Family awarded $77 million after son was discharged from addiction treatment centre too soon
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A jury has awarded $77 million to the parents of a man who died shortly after he was let out of an addiction treatment centre.
Nicholas Michael Carusillo was 29 years old when he was admitted to Metro Atlanta Recovery Residences (MARR) on 29 August, 2017.
He had been suffering with various mental health struggles during his childhood, from substance abuse to bipolar disorder - the latter formally diagnosed when he was 20.
Just days after he was released from the treatment centre on 19 September, 2017, he passed away.
A jury has since ruled in favour of a wrongful death lawsuit filed by Carusillo's parents in 2019, awarding them a total of $77 million (£66,557,179).
Carusillo had been in and out of various treatment facilities by the time he was admitted to MARR. When he first arrived there on 29 August, 2017, he is reported as being in a mentally stable condition according to his family's lawyers - Natalie Woodward and Dax Lopez - which was reported in the court filing.
A combination of lithium and Seroquel was being used to manage Carusillo's bipolar disorder.
Despite the proclamations of his family and therapist - who he had been seeing regularly for a substantial period of time - the court filing reports Carusillo was taken off the lithium.
In the MARR facility, patients are banned from having mobile phones. Staff claimed they found Carusillo with such a device and on 19 September, 2017 he was subsequently told to leave.
By that point, his condition is said to have deteriorated.
The 29-year-old was then taken to a sober living house - The court filing claims the owner of the house was not made aware of the mental health struggles Carusillo was experiencing.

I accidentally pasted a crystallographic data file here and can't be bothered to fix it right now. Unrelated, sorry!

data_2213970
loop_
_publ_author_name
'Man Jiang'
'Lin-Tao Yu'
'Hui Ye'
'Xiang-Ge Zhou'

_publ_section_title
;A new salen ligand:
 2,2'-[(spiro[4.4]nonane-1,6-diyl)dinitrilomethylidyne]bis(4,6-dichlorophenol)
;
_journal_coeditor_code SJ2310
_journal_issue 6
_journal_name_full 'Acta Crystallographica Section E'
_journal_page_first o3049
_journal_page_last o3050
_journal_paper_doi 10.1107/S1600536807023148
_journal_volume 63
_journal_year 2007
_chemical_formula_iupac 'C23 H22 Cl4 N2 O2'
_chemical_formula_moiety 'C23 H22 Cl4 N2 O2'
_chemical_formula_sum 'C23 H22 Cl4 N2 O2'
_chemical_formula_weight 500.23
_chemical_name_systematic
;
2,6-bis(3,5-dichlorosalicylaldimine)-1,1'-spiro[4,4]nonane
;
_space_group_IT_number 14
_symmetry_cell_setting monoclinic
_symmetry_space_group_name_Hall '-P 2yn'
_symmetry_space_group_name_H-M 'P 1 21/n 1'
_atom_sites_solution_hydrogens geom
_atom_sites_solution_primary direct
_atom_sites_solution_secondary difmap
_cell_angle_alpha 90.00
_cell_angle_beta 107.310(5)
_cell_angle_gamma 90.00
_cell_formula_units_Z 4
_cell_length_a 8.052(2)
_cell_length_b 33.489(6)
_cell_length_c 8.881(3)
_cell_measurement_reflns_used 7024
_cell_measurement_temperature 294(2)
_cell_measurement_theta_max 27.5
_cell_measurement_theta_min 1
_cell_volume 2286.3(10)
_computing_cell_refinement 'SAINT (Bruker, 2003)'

Carusillo was discharged the following day after he breached the curfew by going outside of the house early that morning.
After being discharged, he went to an Alcoholics Anonymous meeting, dropped off by the owner of the sober living house.
No one knew where Carusillo went between being dropped off at the AA meeting to when he was discovered to have died on 22 September, 2017.
According to the court filing, his body was recovered from a major Interstate Highway in the Southeastern United States called Interstate 85, just outside of Atlanta.
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Carusillo had been hit by multiple cars and was reportedly found naked and in a horizontal position on the road.
His system was clear of any illegal drugs or alcohol.
According to lawyers representing MARR, Carusillo protested about the side effects of the lithium he was on and that's why a doctor decided to take him off it.
They also said Carusillo was aware he would be discharged from the facility if he continued to violate rules - of which the MARR said the 29-year-old had already broken 'multiple,' including allegedly being found with a phone the next morning.
The court filing went onto claim that Carusillo agreed to go into a sober living house but refused to go to another facility where more intensive treatments were available - options which were all apparently discussed during a phone conference with the 29-year-old's parents and MARR staff.
Last week, Carusillo's parents were awarded a total of around $77 million. For the loss of their son's life, the parents received $55 million, for the pain their son experienced, $10 million, for punitive damages, $1 million and for all other expenses and legal fees, around $11 million.
In light of the jury's decision, it is hoped by Carusillo's father, Mike, that addiction facilities will implement better guidelines and staffing protocols.
Carusillo's mother, Tina, added they hope that in speaking about their son's struggles they can de-stigmatise discussion surrounding mental health.
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On Wednesday, 7 September, Tina Carusillo told the Associated Press that the jury's verdict is 'validation' for the family.
She continued: "It wasn’t his fault. He was caught up in a bad system. I’m hopeful that the size of this verdict makes a lot of people pay attention, from insurance companies to facilities to parents to loved ones to people seeking treatment."
A lawyer for MARR, Heather Saum Ware, stated: "[The MARR] play to appeal and are not commenting further about the ongoing litigation."
Other donations for flowers and the Raymer-Kepner Funeral Home can be made via Nick Carusillo's obituary page.
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